The Myths of The Kennedys Part 3

David B Morris
10 min readFeb 3, 2023

JFK’s 1960 Campaign: Where The Myth Begins and the Truth Lies

Doesn’t quite look like the mandate for the New Frontier.

Theodore White’s landmark Making of the President series are, for the record, as good as everyone tells you they are. White was a brilliant political journalist and was very capable of accurately portraying the mood of both America and politics during the 1960s and 70s. There was a level of evenhandedness when he looked at many campaigns as well as insights that, even more than sixty years later, still hold up today. It does not mean he was perfect even in these publications — he never gave enough significance to outsiders like George Wallace and he never seemed to grasp just how monstrous Nixon was, even though he had more access to him than any other journalist did — but the books still read extremely well to this day. And his inaugural book in the series about the 1960 campaign is one of the best pieces of political journalism ever created. He was willing to devote time and energy to all seven candidates who played a role in the 1960 campaign, and while he spent the majority of his time with Kennedy and Nixon, that did not mean he didn’t recognize the abilities of men such as Hubert Humphrey and Adlai Stevenson, both of whom he would later right were among the most qualified candidates he ever met who never became President.

But White was a human being and though he may have sworn to a guise of impartiality, it did not make him immune to the Kennedy charm. I believe that bias have blinded him to certain events that were going on in the Kennedy campaign himself that overshadowed how he looked at so many campaigns to come. In particular one can draw a comparison to how he viewed how conservatives took over the Republican party establishment to get the nomination for Barry Goldwater in 1964 to the Kennedy approach to getting the nomination four years earlier.

In the former case, his view of Goldwater’s campaigners taking the party away from the Eastern Establishment — primarily led by Nelson Rockefeller — is viewed throughout the book as the equivalent of a hostile takeover, taking control of the party to promote their candidate and their agenda. In the latter book, White looks the way the Kennedy clan and their followers did the same thing from the Democratic establishment with something that borders on admiration. The contemporary observer might have argued that Kennedy’s campaign deserved more credit because it led to victory for his party and in Goldwater’s case, it led to a total disaster for his, and there’s some truth to that. But aside from that, there is truly no difference between the planning of the Kennedys and the conservatives. Both groups of followers took the way the power of the bosses to nominate who they wants and put their candidate in front. And there’s actually an argument Goldwater’s followers were at least more purely motivated than Kennedys. The conservatives of that era had a cause in mind and were determined to take over the party to promote that cause. The only cause the Kennedys had at the time — and for much of the years to come — was that of the Kennedys, and as we shall see, they were always willing to do whatever it took to get there.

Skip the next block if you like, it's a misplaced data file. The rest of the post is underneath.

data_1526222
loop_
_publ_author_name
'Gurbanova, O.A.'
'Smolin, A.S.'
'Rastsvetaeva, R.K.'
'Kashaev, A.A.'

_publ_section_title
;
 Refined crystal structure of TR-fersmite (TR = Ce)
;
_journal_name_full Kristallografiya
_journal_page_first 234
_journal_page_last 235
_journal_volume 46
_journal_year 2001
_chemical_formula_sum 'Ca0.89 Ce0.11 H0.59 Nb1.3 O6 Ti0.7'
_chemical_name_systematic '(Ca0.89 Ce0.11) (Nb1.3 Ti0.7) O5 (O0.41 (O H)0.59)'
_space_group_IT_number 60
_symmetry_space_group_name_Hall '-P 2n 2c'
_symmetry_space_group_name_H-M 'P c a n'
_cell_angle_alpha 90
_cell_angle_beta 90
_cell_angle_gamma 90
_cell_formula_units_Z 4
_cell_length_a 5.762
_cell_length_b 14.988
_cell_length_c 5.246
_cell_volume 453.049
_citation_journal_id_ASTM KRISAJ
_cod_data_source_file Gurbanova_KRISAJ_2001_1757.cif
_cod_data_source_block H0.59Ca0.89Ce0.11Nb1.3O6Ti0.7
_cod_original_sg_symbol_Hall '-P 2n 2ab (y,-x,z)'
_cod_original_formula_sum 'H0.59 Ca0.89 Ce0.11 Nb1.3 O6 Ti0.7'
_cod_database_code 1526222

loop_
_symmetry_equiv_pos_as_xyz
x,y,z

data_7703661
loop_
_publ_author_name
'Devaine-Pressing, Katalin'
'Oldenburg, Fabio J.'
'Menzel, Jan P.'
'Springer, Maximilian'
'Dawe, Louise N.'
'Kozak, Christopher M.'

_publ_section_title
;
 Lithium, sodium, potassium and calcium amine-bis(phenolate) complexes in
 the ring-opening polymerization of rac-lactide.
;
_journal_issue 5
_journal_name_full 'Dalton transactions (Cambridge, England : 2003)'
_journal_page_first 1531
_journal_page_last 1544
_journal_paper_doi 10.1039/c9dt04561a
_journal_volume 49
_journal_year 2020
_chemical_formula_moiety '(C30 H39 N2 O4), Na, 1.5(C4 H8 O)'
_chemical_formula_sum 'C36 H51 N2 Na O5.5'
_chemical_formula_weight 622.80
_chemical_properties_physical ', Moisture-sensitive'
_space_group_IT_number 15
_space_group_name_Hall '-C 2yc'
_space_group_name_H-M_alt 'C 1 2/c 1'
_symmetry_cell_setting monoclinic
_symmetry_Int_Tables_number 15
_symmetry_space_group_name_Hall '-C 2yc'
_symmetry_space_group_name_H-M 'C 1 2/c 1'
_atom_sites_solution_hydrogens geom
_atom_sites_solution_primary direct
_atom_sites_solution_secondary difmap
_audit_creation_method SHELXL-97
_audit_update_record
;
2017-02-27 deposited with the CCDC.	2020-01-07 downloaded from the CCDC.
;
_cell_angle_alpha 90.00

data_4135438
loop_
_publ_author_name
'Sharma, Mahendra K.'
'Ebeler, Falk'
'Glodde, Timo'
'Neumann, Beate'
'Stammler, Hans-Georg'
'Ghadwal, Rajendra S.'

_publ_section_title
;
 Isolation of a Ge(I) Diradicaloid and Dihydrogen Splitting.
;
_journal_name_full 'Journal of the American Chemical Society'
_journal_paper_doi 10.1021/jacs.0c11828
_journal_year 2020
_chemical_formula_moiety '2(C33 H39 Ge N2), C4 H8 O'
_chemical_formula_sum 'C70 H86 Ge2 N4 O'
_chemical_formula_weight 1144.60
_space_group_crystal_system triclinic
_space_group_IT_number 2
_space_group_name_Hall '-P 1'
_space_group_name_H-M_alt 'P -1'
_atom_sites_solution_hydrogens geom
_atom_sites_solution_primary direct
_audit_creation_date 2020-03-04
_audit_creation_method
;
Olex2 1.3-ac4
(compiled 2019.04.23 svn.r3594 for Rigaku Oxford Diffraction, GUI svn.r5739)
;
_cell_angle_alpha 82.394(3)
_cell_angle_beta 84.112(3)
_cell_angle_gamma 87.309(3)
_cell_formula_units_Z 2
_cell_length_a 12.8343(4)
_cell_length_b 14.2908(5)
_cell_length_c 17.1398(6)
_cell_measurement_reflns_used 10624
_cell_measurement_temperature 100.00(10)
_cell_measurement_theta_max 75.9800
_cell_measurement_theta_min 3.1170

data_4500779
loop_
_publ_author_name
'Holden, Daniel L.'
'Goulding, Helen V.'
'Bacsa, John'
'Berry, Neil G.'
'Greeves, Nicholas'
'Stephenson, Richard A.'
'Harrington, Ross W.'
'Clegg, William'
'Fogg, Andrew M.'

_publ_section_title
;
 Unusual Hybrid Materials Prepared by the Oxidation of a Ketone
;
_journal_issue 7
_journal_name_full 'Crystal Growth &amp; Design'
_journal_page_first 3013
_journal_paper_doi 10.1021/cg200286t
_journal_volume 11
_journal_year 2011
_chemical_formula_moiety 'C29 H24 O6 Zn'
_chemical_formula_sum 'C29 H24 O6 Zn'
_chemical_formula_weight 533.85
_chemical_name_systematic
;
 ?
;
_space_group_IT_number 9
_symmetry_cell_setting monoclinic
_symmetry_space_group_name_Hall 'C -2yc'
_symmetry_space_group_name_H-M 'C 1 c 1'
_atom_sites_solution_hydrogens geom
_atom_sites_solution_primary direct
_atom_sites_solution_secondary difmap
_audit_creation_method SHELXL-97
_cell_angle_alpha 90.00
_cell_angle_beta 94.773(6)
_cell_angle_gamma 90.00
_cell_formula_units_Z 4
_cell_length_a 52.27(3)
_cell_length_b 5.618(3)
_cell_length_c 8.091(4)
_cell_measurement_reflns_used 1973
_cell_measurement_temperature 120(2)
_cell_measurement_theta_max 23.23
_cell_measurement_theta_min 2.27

Much of this became clear in the primary campaign against Hubert Humphrey. To repeat a statement I made in the previous article, Humphrey was a superior candidate to JFK in every way in 1960. He had served as mayor of Minneapolis and was concluding his second term in the senate in 1960. He had spoken out in favor of civil rights at the 1948 convention at a time when neither party (especially the Democrats) was willing to do so openly. He was as great a speaker as any of the Kennedys and had far more principles than they ever did. He also ardently believed in the abilities of Adlai Stevenson and would have gladly run with him in 1956 had Stevenson not thrown the convention open — and JFK had stolen the show. The problem was, he came from Minnesota and in 1960, there was no way that was going to be enough. Humphrey knew the chances were slim for the nomination — White quoted him as saying they were one in ten.

So like JFK, he ran in the primaries. Unlike JFK, he had no money and the Kennedys had millions. Humphrey said that while campaigning in Wisconsin, a jet flew overhead and he shouted out ‘Damn it, Jack, play fair!” and that pretty much summed up the real difference between Kennedy and Humphrey in Wisconsin in particular. Jack had his family and lots of money, and Humphrey had none. It should not have come as a shock that Kennedy won Wisconsin by twelve points — the problem was, given how the districts voted, the victory was essentially viewed as Kennedy only managing to win because he carried the Catholic vote. Humphrey viewed it as a moral victory and carried on to West Virginia, a state that at the time was 80 percent Protestant.

Even at the time, it’s worth noting that even if Humphrey won in West Virginia, he had no chance of getting the nomination after he lost in Wisconsin: the fact he couldn’t win in a neighboring state crushed hopes of his electability. Indeed, if Humphrey had gotten out right then, there’s a real chance the Kennedy machine might have stalled right there: the primary path that they were travelling would have been meaningless if there were no viable contenders challenging them. (Nixon, as I said in the first article, knew that not having a challenger had done damage to his campaign from the start.) Many in fact urged Humphrey to get out after Wisconsin, but he kept going. And the Kennedys demonstrated just how willing they were to destroy anyone they considered a threat.

They used Jack’s war record to accuse Humphrey of being a draft-dodger. They used Franklin Roosevelt, Jr, a very dirty minded whose career in elected office had ended years ago but because of his father’s name was still a force. FDR Junior had no problem utterly maligning Humphrey and saying that his father would have been proud of Kennedy in a state FDR had carried four times in landslides. There were also rumors of the Kennedys using their fortune to bribe voters, precinct captains and union leaders — all to destroy a man who didn’t have the campaign funds to pay $750 for a telethon. Kennedy destroyed Humphrey by a margin of more than 3 to 2. It is a measure of Humphrey’s personality that he was able to graciously concede and work with the Kennedy family for years to come. (Then again, he was already facing a tough reelection that year and no doubt he thought he needed all the support he could get.)